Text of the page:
The CAPE graph also illustrates reversion to the mean in overall valuations.  Within a decade of each peak in CAPE valuation at these types of levels, valuations drop over 50%.  This type of valuation decline undermines the ability of investments to produce positive real returns.  The impact of such a valuation decline can be shown in the following illustration.  Imagine an investor owns a building that throws off $100 in Cash per Year.  Assume the building is valued at 20x its cash flow today, similar to a 5% cap rate.  (Please note: actual cap rates stand below this for a significant portion of the real estate market today.)  That means the building is worth $2,000 today.   If Cash Flow grows 5% per year for a decade, the building will produce $162.89 in Cash per Year in 10 years.  Let’s assume valuations fall to 12x cash flow or cap rates rise to 8.5%.  This would equate to a drop of only 40% in valuations.  This means the building valuation would only equal $1,955 in 10 years or a little over 2% below today’s valuation.  If inflation averages just 2% over the decade, the price level rises almost 22%.  This means the real value of the building falls to just $1,603 and the investor suffers a real decline of almost 20% in their investment.  If inflation averages 3%, then the price level rises over 34%.  This would lower the real value of the building to $1,455 or by more than 27% compared to today’s valuation.  The following table illustrates this example:

While investors always assume that valuations can continue at high levels in the midst of bull markets, history demonstrates a different lesson, a painful one that each generation of investors seemingly must learn over for themselves as its 1999 – 2000 Again.

If today’s market valuation resembles 1999 – 2000 or the 1929 Market, the massive concentration of the market resembles the Nifty 50 of the late 1960s.  The Nifty 50 stocks, on average, traded at 42x earnings with highflyers like McDonalds trading at 86x, Polaroid at 91x, and Avon Products at 65x.  Of course, these stocks produced strong fundamental growth in the 1960s that led Morgan Guaranty Trust to issue its famous list of 50 stocks that also included names such as Disney, Dow Chemical, General Electric, and Phillip Morris.  This worked until the 1973 – 1974 Bear Market, in which these stocks fell precipitously in a similar manner to the technology stocks in the 2001 – 2003 Bear Market.  Today, numerous growth stocks trade at valuations similar to those of the late 1960’s Nifty 50, effectively creating a New Nifty 50.  The lowly valued growth stocks, such as Microsoft, trade at 27x – 30x earnings.  The more highly valued trade at 70x 2020 estimated earnings or more.  These include Amazon at 83x 2020, Netflix at 89x, Tesla at 285x, and Zoom Video at 400x.  All of these companies have demonstrated growth over the past five years leading investors to provide them high valuations.  Unfortunately, the history of these types of valuations tends to produce poor results over the long term in aggregate.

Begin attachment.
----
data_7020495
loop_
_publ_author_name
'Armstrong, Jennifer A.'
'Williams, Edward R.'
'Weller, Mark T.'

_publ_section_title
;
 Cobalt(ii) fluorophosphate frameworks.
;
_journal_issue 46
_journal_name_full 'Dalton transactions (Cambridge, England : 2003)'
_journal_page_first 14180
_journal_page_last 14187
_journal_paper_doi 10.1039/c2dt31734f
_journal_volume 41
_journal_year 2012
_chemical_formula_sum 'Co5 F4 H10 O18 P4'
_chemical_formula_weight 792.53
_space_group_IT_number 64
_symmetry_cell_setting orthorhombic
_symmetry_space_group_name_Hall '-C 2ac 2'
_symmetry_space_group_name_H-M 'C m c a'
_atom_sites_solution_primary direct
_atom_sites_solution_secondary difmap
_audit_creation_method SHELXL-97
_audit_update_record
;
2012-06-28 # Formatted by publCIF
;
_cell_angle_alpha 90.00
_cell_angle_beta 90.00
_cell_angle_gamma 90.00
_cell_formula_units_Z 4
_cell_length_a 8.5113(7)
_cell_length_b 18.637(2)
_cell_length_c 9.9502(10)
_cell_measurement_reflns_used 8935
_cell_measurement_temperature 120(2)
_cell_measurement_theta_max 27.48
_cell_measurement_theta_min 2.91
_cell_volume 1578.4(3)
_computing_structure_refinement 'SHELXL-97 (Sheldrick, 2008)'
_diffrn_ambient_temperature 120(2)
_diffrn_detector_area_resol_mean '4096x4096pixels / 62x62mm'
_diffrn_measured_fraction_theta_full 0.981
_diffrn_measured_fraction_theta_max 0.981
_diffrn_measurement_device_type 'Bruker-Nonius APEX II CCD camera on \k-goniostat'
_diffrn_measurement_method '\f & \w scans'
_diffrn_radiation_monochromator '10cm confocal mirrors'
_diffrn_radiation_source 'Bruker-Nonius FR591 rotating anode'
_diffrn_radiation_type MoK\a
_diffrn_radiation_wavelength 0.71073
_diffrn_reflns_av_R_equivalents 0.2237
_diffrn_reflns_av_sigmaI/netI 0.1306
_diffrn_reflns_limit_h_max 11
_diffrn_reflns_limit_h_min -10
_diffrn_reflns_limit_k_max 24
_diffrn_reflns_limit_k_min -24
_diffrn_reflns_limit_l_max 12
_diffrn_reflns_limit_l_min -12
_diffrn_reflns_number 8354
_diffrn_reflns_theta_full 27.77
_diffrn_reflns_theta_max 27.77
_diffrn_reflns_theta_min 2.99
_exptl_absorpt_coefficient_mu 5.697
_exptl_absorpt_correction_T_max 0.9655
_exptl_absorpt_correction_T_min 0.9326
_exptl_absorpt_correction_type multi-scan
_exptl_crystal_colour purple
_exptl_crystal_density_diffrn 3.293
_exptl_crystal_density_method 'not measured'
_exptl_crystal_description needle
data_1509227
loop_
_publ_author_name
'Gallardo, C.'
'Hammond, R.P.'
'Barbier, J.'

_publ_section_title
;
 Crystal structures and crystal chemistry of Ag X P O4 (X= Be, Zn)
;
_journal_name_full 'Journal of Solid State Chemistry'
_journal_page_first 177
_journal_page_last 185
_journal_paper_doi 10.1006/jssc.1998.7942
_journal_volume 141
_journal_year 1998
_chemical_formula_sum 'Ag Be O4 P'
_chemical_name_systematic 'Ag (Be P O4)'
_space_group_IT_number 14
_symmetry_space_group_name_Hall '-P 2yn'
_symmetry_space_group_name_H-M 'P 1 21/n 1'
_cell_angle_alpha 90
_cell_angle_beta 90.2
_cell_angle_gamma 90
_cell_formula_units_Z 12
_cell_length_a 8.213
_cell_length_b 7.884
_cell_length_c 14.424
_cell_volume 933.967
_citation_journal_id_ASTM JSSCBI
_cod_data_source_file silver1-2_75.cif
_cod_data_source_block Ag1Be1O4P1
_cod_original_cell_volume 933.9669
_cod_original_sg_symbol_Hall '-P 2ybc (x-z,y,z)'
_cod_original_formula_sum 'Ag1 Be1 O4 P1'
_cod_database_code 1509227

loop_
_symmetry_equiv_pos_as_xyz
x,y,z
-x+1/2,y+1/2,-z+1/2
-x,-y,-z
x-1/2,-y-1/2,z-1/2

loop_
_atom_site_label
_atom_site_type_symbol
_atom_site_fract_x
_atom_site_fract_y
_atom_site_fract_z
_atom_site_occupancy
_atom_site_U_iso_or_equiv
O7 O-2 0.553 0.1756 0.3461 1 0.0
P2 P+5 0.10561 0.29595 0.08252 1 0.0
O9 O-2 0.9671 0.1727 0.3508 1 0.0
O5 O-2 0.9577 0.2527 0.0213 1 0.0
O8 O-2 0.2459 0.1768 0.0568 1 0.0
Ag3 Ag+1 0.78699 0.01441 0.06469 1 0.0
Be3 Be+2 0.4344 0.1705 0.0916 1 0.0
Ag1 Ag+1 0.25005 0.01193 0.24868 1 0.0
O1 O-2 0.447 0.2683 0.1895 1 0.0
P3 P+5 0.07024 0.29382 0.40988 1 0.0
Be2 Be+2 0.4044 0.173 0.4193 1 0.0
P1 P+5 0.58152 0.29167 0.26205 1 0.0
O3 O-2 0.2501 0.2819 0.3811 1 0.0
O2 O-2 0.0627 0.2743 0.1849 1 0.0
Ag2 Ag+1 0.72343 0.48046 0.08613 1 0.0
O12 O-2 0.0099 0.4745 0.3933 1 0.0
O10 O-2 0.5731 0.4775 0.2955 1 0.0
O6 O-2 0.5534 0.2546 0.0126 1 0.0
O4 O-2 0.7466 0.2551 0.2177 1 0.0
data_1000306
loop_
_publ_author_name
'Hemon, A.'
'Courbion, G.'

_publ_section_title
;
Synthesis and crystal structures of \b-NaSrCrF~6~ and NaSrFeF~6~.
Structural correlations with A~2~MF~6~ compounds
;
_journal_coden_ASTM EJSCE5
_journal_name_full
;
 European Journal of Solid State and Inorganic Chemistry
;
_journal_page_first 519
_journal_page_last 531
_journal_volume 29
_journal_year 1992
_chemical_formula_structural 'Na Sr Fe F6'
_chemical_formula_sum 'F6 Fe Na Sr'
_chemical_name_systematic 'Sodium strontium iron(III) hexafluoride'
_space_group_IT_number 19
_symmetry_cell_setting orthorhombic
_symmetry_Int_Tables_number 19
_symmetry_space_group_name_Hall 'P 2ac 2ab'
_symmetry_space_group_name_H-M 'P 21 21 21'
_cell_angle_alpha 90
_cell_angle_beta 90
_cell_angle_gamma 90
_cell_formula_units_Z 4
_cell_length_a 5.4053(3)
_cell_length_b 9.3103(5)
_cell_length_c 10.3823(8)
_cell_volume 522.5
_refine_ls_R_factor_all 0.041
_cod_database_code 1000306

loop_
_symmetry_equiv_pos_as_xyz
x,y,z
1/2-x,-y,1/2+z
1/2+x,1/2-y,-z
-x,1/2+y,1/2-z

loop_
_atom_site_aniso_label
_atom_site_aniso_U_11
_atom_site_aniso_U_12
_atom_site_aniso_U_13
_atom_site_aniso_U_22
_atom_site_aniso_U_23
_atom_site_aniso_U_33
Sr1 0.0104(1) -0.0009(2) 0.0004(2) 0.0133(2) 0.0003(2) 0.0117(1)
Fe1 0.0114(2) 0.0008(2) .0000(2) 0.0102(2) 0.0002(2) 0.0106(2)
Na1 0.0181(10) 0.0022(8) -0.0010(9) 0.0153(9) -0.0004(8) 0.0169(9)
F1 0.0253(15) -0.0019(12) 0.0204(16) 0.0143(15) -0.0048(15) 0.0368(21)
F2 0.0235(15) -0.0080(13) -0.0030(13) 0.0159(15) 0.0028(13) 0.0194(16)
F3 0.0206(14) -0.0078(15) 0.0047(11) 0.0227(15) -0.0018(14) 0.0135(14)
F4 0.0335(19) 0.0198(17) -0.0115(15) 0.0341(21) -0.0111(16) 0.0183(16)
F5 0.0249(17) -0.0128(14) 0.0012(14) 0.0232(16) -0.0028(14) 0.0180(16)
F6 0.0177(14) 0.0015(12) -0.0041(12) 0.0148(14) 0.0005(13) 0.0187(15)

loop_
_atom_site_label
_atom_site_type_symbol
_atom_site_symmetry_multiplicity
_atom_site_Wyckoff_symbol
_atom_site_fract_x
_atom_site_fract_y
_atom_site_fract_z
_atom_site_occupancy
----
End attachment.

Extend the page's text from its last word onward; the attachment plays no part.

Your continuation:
For investors, the Equity Markets stand in a late cycle position.  Long term valuation measures, such as Shiller’s CAPE, mimic those values seen at or near prior peaks.  The S&P 500 looks much like 1999 – 2000, with the Top 5 Stocks by market cap all Technology companies (Microsoft, Apple, Amazon, Facebook, and Google) and Technology comprises the largest percentage of the market since then.  Valuations resemble those last seen during the reign of the Nifty 50 in the late 1960s/ early 1970s, when a diversified crop of growth companies dominated the market.  Given this backdrop, investors likely stand in a similar position to those in 1967 or 1999.  While the market rose from those levels, ultimately the economic fundamentals eroded leading to a recession and bear market.  With the fundamentals beginning to erode for the economy, investors must watch for the appropriate time to exit lest they get caught in the next downdraft.  Until then, the New Nifty 50 will reign.  (Data from public sources coupled with Green Drake Advisors analysis.)